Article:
An iconic project in 2018 which gained much attention took PTRK away from graffiti into performance. ‘Fuck It Let’s Dance’ arose as a somewhat lyrical work, involving a hundred performing dancers filmed waltzing in the Ekaterinburg snow and eventually stopping in a textual formation to spell out the work’s title. Yet its message, “that you need to remain optimistic in any situation, no matter what happens around,” seems a lifetime away from today’s realities.
By contrast, the project ‘1999’, done in collaboration with the indie music group SPBCh in 2019 is pertinent to the current context. It is a two-part project, the first of which takes the form of research in which the artist collected interviews with Chechen war participants taken by their relatives. This material was then used to create a multi-layered installation incorporating quotations from these witness accounts into the setting of a derelict army base, intertwining the fabric of these two narratives, deliberately stylising the Chechen quotations to the patriotic war rhetoric in the original building. Thus, for example, a soviet banner with a quote from Suvorov “All the firmness of military government is based on obedience, which must be kept holy.” Hangs above an inscription in a similar font added by the artist from their research materials “when an order is given, the soldier does not know whether it is a crime or not.”. To say that this project is relevant today is to say nothing. It rings with a piercing resound. Unbelievably for today’s context, an exhibition of this project was mounted by a gallery in the fashionable Winzavod art factory in 2020.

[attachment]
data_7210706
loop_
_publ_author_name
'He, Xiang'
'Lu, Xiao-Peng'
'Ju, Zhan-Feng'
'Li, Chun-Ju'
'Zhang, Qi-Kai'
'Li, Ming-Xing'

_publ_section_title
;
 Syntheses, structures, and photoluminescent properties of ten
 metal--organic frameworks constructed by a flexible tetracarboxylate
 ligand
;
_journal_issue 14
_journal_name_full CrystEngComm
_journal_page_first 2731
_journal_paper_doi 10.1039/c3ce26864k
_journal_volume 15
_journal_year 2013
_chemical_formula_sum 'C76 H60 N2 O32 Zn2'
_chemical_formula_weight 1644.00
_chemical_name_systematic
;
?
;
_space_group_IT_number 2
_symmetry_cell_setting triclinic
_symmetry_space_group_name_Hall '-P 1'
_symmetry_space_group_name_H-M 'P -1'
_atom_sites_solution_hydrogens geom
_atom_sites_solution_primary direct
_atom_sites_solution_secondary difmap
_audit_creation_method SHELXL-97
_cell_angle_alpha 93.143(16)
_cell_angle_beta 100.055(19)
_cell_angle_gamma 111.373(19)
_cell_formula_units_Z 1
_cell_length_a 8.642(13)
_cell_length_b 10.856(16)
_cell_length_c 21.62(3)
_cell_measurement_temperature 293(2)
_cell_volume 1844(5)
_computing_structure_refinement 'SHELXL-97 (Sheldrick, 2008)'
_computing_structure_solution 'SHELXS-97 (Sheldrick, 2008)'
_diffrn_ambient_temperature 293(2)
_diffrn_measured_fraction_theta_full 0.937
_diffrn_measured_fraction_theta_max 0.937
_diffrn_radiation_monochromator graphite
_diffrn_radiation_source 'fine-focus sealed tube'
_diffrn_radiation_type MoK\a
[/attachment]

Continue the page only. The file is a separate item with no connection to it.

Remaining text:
Like many of his contemporaries, in 2022 Slava PTRK left Russia. His latest show ‘Dreams of Reason’ opened in the new Montenegro European Art Community gallery and will run until 15th of May. Going by the motto ‘don’t get used to it’ the artist presents an array of imagery triggered by perception of events from the frontline. Obsessively scratched into wooden panels with biro are repetitive patterns of soldiers, weapons, and trenches. Pinned to the blocks are A4 pencil drawings of AI generated images alluding to the propaganda on TV screens. Zink box cut-outs are strewn across the floor evocative of coffins and the throwaway attitude to people’s lives. Wax seals (a pun on clichés, the Russian word shtamp is the same) of Russian/Soviet popular mentality plugging black bullet holes around the gallery walls are not immediately obvious. A further room shows a large screen of an edited video of the Sims life-simulation videogame where the characters are put in an air raid situation, hiding on the floor. While driftwood in front of the screen is arranged like corpses.
The show is a patchwork of obsessive recurring thoughts which haunt the artist like so many of us trying to piece together from the barrage of fragmented information our shattered world and worldview, an impossible task. The exhibition is not one cohesive artistic expression, and it is not intended to be because we are all still in the thick of it. As an accompanying text written by Daria Epine concludes: “What brings us here, and how do we keep our eyes open while the black, sticky goo continues to drag us down into the abyss?”
Slava PTRK. Dreams of Reason
18 April – 15 May, 2023